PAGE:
RMAF 2019: Part Four with Etymotic & Final Audio

One of the final booths I stopped at, almost by accident, was the Etymotic Research booth. I’ve never really heard much from them that particularly grabbed my attention, but one of my friends urged me to go there. “They’ve got a new, reasonably-priced IEM that’s actually really good,” he said. What the heck, I figured I had time. I’m sure glad I did stop by, because I would have missed some exciting and excellent finds if I hadn’t.

The newly released ER2SE and ER2XR are priced at $160 USD and represent slight variations on a similar tuning. The frequency response chart at the Etymotic booth resembled the raw Harman Curve, and what I heard sounded fairly in line with that. Where the SE is made more for a ‘reference’ or ‘studio’ tuning, with flat bass, the XR is shaped with slightly elevated bass. I expected to enjoy the XR more than the SE, but ended up liking the SE a bit better. Both were exceptionally clean and had deep and extended bass. The XR had more bass, but felt like it bled into the mids a bit, and neither had particularly punchy bass, so I ended up preferring the slightly cleaner sound of the SE.

Both IEMs were very characterless, though I didn’t feel they were dry or clinical – just honest. At the asking price I was very pleasantly surprised by how good they sounded. I was even more surprised by the new small size of the double-flange Etymotic tip. Deep insertion tips typically don’t work for me, as I have a very small ear canals and an unusual bend in my right ear canal, but not my left. Add in my trepidation about things getting too close to my ears and deep insertion tips hold about as much fascination for me as a lobotomy without anesthesia. That said, I found that I could work with the small size of the Etymotic tips. The tiny size of the IEM itself helped as well and these sat as comfortably as any universal IEM I’ve ever tried. If you don’t care for the bass-cannon tuning of many popular IEMs you may find something interesting for a very reasonable price with the ER2 series. Worth checking out.

Etymotic was also showing off a $150 USD soon-to-be released Bluetooth module, using AKM and Walcomm Chips. It can plug directly into Etymotic earphones with their twist-lock mechanism, and seems like a good option for those hoping to make their Etymotic earphones even more portable.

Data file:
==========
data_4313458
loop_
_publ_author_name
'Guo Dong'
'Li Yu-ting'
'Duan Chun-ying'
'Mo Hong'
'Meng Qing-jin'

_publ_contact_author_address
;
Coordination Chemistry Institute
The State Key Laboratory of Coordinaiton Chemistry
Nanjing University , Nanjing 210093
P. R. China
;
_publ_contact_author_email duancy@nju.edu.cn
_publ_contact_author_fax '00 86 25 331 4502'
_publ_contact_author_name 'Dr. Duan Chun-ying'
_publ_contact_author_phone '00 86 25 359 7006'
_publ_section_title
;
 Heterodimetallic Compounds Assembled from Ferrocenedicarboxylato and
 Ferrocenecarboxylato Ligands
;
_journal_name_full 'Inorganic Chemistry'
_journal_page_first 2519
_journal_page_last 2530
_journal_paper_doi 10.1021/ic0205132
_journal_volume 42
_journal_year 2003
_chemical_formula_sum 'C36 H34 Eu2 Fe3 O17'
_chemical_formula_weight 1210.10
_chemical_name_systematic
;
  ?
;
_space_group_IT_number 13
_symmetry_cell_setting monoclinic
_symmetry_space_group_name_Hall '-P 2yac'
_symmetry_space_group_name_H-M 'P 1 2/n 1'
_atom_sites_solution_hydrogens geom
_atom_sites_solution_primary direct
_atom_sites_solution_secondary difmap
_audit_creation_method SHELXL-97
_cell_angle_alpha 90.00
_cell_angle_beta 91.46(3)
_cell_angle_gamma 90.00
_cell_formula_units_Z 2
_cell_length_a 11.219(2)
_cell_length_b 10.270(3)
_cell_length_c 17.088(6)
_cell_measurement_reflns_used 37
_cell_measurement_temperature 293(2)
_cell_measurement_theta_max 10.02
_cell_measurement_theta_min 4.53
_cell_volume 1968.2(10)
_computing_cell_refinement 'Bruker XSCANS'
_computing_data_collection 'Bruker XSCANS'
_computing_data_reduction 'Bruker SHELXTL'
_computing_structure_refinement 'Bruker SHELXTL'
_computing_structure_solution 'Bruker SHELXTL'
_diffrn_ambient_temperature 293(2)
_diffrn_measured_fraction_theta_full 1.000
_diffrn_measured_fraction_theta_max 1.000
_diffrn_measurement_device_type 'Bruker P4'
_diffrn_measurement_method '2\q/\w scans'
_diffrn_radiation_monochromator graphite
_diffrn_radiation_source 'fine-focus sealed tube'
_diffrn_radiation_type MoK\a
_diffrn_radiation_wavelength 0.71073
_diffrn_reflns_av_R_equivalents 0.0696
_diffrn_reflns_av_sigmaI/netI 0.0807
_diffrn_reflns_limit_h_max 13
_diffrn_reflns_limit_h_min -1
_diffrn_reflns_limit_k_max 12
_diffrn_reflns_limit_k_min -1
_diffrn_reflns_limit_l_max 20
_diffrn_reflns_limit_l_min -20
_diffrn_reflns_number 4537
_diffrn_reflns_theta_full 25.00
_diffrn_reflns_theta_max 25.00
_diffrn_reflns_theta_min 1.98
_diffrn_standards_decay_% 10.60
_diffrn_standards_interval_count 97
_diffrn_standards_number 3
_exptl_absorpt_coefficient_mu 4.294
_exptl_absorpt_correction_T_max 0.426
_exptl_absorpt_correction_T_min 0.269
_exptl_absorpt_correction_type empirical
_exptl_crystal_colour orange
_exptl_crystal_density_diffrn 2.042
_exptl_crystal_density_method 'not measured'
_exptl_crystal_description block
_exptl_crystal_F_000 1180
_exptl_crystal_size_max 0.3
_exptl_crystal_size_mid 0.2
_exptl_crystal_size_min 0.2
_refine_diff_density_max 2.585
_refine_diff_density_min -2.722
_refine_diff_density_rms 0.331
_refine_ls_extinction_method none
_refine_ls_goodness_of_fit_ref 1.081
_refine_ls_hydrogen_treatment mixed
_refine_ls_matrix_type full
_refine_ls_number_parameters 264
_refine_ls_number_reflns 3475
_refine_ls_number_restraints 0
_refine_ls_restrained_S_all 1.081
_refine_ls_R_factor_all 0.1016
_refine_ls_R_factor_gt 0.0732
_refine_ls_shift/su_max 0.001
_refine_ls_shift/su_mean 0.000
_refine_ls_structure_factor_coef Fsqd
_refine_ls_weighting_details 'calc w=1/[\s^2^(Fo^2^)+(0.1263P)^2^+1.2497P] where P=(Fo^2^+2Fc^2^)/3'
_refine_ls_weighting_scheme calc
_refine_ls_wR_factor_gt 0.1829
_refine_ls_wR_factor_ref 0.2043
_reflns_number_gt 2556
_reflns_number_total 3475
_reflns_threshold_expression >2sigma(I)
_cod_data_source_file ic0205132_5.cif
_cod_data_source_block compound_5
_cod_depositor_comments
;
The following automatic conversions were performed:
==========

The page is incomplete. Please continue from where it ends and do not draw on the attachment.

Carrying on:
Next up was the Final Audio booth, one I’ve spent negligible amounts of time with in the past. They were showing an absolute smorgasbord of products, including an updated version of the D8000 Pro, a new B-series of IEMs and a new Cayin DAP. The updated D8000 Pro had an adjusted impedance of 60-Ohms instead of the previous 32-Ohms and is slightly less sensitive. The Final representative also mentioned that the presence region and midbass had been slightly elevated compared to the previous tuning. Listening for a bit I found it hard to discern much based on the unusual music selection. I didn’t hear anything painful about the treble and the midrange seemed clear enough, but as usual, take show impressions with a grain of salt. The D8000 Pro will be priced at $3,800 USD.

The new Final B-series of IEMs, rather confusingly labelled the B2, B3 and B1 come in at $300 USD, $500 USD and $700 USD price points respectively, so no, the numbers don’t correlate to price, either up or down. I tried the B3 first and thought it sounded reasonably good, though a tiny bit more forward in the treble than I prefer, at least out of the Cayin 6N2 DAP ($1,500 USD) at the table. Next I tried the B2 and B1 and I’ll refrain from saying too much other than that I found the tuning choices very odd. Those who follow Final Audio and are fans of the brand are probably familiar with their idiosyncratic products may find something new and interesting to listen to. Of the group though, I did feel the B2 may appeal to a wider audience the most.

That’s all for now - stay tuned for the RMAF wrap-up.

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